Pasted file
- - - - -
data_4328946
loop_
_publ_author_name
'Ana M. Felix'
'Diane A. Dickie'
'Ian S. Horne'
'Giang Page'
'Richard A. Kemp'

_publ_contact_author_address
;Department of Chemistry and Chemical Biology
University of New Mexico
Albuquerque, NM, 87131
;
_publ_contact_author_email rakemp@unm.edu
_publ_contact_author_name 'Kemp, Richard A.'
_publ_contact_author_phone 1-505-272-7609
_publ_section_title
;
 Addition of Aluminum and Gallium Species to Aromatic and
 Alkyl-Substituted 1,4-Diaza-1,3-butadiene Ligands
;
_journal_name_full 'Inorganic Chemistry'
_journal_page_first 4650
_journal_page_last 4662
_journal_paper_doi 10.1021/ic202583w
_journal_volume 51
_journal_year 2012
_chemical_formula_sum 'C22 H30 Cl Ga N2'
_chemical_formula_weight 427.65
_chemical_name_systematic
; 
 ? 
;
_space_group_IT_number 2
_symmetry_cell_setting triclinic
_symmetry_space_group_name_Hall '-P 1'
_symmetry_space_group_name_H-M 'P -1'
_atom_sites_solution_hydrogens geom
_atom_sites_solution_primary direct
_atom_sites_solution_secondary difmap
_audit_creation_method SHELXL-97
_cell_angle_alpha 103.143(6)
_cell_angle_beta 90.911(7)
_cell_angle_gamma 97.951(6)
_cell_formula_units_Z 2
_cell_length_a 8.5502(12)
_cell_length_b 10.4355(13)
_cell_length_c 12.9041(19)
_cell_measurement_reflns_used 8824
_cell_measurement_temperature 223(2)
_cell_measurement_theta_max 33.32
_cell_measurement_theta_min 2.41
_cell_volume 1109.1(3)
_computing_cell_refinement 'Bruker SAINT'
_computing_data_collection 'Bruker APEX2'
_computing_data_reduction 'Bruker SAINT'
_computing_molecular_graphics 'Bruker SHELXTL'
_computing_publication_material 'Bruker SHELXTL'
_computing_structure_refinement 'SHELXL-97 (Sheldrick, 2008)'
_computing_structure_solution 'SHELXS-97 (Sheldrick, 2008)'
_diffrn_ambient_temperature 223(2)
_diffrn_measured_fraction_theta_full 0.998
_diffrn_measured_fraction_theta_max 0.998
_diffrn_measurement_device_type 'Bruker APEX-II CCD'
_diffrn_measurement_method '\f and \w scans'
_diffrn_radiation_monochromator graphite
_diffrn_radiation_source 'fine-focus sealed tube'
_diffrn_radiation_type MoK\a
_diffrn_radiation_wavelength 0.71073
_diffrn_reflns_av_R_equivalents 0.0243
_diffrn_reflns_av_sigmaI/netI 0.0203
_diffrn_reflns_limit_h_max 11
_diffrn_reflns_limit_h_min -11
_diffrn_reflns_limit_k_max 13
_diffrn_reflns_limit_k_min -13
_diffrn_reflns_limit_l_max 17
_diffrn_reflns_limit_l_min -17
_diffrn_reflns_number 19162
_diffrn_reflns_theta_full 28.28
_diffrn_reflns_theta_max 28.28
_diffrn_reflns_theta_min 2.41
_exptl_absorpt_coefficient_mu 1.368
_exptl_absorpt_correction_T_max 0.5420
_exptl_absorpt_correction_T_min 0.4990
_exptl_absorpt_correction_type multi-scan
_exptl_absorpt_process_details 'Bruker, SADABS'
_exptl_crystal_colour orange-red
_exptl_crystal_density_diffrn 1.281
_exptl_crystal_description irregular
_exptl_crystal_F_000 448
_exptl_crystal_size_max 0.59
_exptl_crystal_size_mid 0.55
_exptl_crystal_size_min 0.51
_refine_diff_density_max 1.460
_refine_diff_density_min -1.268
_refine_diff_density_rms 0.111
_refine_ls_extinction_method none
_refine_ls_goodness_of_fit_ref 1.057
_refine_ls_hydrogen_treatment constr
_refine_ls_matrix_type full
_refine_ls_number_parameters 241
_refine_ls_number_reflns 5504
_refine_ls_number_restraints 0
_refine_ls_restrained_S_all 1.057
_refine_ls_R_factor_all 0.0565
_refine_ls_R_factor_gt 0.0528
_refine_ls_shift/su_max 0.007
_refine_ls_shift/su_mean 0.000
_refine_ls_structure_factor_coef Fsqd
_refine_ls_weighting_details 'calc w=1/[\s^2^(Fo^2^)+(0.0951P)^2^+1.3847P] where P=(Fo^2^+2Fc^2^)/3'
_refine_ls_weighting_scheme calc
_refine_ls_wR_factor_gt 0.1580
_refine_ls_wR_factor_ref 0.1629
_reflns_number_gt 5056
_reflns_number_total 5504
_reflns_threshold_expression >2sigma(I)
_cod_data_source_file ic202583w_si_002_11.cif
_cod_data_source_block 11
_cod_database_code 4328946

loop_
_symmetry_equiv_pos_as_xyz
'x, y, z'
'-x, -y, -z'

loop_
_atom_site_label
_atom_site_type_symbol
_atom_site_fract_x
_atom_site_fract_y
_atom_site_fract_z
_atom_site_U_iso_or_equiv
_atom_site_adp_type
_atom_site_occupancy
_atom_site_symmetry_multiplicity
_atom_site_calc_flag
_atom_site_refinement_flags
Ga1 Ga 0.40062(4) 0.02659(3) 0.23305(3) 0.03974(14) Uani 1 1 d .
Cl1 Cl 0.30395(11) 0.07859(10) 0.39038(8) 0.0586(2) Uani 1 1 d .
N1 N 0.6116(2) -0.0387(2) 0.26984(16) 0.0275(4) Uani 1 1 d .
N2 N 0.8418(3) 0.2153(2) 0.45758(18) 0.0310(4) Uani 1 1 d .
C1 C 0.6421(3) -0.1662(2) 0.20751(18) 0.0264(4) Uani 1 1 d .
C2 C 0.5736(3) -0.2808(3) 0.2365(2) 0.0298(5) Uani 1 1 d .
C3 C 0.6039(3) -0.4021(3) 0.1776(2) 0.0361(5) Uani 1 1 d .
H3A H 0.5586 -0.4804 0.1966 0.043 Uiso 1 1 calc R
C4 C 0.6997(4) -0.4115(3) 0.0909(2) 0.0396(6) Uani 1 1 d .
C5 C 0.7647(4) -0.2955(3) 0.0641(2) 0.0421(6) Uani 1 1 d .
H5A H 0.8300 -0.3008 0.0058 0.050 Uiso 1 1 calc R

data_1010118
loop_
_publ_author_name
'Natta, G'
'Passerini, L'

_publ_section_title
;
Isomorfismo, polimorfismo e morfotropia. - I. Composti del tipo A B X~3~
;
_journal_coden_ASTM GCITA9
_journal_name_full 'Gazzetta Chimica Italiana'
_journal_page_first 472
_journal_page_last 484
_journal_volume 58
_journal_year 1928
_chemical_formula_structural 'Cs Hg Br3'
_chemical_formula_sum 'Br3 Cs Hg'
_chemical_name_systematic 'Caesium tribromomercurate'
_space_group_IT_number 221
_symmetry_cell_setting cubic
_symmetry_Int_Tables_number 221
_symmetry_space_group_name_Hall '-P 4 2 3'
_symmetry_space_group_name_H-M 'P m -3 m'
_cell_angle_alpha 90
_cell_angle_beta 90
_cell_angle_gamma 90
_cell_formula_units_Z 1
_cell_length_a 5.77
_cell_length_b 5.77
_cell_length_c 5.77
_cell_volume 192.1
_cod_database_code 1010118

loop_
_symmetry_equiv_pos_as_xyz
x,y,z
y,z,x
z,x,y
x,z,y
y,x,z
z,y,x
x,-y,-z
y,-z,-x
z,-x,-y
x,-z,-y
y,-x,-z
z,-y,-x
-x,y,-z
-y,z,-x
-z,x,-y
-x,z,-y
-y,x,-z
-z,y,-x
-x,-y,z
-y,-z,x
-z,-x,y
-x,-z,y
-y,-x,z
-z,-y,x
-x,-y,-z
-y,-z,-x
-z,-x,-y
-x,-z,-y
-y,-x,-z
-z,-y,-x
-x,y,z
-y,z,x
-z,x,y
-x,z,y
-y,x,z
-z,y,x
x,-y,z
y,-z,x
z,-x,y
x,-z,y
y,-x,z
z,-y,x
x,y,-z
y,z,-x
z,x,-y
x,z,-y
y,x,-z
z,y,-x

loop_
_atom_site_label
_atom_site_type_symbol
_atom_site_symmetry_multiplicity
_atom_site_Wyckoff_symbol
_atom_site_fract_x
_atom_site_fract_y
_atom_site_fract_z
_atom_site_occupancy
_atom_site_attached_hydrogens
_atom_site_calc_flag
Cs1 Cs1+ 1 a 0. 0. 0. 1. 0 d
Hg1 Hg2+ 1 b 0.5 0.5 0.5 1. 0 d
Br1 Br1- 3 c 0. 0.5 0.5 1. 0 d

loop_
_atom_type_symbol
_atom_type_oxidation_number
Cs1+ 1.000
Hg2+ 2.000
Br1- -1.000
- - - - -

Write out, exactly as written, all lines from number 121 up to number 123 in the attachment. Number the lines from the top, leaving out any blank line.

_symmetry_equiv_pos_as_xyz
'x, y, z'
'-x, -y, -z'